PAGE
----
Positron Emission Tomography (PET) Scan

What is a PET Scan?
A positron emission tomography (PET) scan is a safe, effective and painless molecular imaging exam that is used to detect the presence and extent of cancer, cardiovascular disease, neurological conditions and other physiological problems.

While other imaging techniques—such as X-rays or CT scans—provide anatomical information about the way organs or tissues look, a PET scan shows what the cells in those organs or tissues are doing. That functional information is then used for diagnosis, evaluation and treatment of disease.


How Does a PET Scan Work?
A PET scan uses very small amounts of radioactive isotopes (tracers) that are targeted to specific molecules, organs or tissues by attaching them to other compounds such as glucose. The resulting radiopharmaceutical is then administered to the patient and detected or "traced" with a special type of camera to provide precise pictures of the area of the body being imaged.

Because a PET scan is noninvasive and does not involve the risks of surgery, it can be performed repeatedly, if necessary, with minimal risk.

Most individuals undergo PET scans as outpatients. During the scan, the patient is asked to lie still while the PET camera images the distribution of radiotracer in his or her body. The very small amount of tracer administered usually remains in the body for only a short period of time; there are no known adverse effects from such low doses.

During the imaging process, patients are cared for by nuclear medicine technologists. Technologists and other specialists work with sophisticated imaging devices, computers and assessment techniques.

After the PET scan, a nuclear medicine physician reviews the images, prepares a written report and may discuss the results with the patient's doctor.

Why Is a PET Scan Important?
A PET scan is an integral part of the diagnosis, management, and treatment of serious disease. A single PET scan can provide information that once would have required many medical studies, and it can do so without the surgery or other invasive procedures that might otherwise have been required.

PET scans often reveal disease before it can be seen with other tests. Often, in addition to imaging the disease, it can provide information used to determine the most promising treatment methods. PET scans are also used to evaluate how well treatments are working and can often show significant changes far sooner than other tests.

PET Applications
A PET scan provides state-of-the-art imaging and valuable clinical information in:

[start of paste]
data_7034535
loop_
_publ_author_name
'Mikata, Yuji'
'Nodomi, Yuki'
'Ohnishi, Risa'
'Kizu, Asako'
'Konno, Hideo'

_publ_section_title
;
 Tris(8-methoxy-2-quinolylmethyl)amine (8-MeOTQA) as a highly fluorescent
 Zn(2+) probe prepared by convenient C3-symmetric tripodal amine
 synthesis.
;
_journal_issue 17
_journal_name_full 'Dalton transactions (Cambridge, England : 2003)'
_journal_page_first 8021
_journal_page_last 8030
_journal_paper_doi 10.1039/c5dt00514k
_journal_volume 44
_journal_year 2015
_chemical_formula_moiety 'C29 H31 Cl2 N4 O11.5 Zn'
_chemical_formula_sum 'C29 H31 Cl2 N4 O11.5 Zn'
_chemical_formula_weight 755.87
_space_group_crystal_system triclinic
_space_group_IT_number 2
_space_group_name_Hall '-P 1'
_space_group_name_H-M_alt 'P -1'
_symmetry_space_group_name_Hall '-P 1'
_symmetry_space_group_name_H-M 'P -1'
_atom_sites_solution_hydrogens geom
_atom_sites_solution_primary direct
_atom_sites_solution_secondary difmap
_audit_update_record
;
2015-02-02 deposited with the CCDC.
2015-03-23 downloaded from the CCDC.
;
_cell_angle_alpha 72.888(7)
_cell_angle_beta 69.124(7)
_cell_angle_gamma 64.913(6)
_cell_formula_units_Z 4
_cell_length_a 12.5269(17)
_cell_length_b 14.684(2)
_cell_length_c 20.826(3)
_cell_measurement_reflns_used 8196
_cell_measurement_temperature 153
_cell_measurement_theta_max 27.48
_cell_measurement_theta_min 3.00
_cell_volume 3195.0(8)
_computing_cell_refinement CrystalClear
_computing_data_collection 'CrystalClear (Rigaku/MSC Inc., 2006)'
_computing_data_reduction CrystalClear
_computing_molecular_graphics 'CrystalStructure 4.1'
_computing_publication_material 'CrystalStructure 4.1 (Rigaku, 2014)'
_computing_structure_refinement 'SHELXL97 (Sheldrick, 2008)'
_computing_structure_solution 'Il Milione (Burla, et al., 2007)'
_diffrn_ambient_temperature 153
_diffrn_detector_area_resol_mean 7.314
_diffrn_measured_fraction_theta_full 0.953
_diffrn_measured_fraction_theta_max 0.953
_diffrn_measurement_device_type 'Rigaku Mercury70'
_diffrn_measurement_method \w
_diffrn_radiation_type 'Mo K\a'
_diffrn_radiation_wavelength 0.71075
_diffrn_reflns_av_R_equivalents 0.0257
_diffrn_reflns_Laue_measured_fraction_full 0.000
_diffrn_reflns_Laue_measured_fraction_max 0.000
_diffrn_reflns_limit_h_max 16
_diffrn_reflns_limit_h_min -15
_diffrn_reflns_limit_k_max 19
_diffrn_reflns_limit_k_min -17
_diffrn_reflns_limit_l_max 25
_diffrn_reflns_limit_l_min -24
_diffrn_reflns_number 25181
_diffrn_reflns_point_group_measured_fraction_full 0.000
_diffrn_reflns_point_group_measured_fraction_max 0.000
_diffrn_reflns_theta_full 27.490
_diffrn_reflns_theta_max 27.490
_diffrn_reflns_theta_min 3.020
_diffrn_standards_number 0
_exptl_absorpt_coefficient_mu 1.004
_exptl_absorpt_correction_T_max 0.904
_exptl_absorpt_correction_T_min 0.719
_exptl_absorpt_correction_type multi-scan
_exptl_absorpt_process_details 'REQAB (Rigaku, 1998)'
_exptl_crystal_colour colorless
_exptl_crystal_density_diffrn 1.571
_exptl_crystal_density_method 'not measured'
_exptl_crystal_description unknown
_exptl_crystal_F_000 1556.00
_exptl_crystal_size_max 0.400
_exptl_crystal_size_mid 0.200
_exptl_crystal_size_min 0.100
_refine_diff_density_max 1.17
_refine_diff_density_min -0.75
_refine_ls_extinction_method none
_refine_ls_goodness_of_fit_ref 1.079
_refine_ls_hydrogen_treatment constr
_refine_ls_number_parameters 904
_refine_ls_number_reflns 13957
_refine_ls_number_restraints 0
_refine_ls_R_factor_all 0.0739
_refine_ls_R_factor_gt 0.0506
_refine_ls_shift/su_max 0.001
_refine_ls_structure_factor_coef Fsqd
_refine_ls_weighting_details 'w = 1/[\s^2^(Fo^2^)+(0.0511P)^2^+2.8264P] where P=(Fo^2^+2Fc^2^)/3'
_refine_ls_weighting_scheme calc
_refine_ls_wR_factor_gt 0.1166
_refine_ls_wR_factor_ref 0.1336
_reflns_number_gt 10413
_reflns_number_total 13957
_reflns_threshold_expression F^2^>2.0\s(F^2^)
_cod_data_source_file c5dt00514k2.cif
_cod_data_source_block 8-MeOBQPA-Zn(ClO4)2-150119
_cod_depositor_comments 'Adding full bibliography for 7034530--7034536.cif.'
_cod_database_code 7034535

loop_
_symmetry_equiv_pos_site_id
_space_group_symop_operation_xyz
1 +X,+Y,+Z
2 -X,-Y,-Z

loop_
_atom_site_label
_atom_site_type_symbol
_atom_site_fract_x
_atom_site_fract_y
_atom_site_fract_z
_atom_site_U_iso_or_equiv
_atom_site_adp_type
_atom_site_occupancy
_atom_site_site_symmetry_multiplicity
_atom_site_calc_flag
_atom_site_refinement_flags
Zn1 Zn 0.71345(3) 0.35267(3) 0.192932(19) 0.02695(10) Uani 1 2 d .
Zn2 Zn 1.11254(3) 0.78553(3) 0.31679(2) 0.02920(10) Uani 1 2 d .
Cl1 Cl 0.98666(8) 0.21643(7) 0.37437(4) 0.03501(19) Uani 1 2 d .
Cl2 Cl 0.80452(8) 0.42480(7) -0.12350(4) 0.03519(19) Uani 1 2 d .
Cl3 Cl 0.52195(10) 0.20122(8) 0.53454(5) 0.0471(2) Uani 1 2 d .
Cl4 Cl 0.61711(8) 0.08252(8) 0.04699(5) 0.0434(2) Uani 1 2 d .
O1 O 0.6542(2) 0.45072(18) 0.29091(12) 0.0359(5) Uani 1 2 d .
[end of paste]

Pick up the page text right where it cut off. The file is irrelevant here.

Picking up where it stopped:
• Cancer diagnosis (breast, cervical, colorectal, esophageal, head and neck, lung, lymphoma, melanoma, pancreatic, thyroid and others)
  • Evaluation of cancer therapy
  • Diagnosis of cardiovascular disease; evaluation of potential effectiveness of therapy
  • Alzheimer's disease, Parkinson's disease, dementia, epilepsy and other neurological diseases

PET and Cancer
The fastest-growing area of PET scanning has been in oncology. PET imaging can reveal the location of tumors or other lesions and provide information about the extent of disease, benign or malignant status, and possible spread. A PET scan may help avoid surgical biopsy or find a site that is easier to biopsy.

A PET scan is considered to be the most accurate diagnostic procedure for assessing whether many types of cancer have recurred after treatment. It is also effective in evaluating the potential success of specific therapies.

PET and Heart Disease
A PET scan can accurately detect coronary artery disease, allowing physicians to identify areas of decreased blood flow and distinguish damaged from healthy heart tissue. This information is especially important for individuals who have had previous heart attacks and are being considered for additional procedures.

PET and Alzheimer's and other Brain Disorders
The PET scan has expanded our ability to diagnose and evaluate Alzheimer's disease, seizure disorders and other neurological conditions. 'The unique metabolic imaging ability of PET can help pinpoint the initially small variations from normal brain activity that occur due to Alzheimer's disease—a diagnosis that previously could be made only at autopsy. Early diagnosis of neurological disorders opens up a range of treatment options. The ability of PET to measure the success of these treatments is central to current cutting-edge research in the management—and even prevention—of some disorders.

PET and the Future
Nuclear medicine researchers are investigating new radiotracers and new PET applications that may reveal disease processes that have never before been imaged.

PET is now being combined with other imaging techniques—such as computed tomography (CT)—to create "fusion" images that provide an anatomical context to the functional information.

In 2005, an estimated 1,129,900 clinical PET scan patient studies were performed using PET or PET/CT scanners or nuclear medicine cameras in 1,725 hospital and non-hospital sites in the United States. According to a report by IMV Medical Information Division, the number of patient studies increased more than 60 percent since 2003, for an average annual growth rate of 26.5 percent over the two-year period.

The PET scan—alone and in combination with other techniques—will continue to provide a unique look into the body and yield valuable information for therapy and preventive health measures.

SNM—with its 16,000 physician, technologist and scientist members—promotes the science, technology and practical application of molecular imaging and therapy for the diagnosis and treatment of diseases. SNM has taken the lead in the science of PET through research, education and training of its members. Visit SNM's PET Center of Excellence for more information about how the center works with members to advance the science of PET.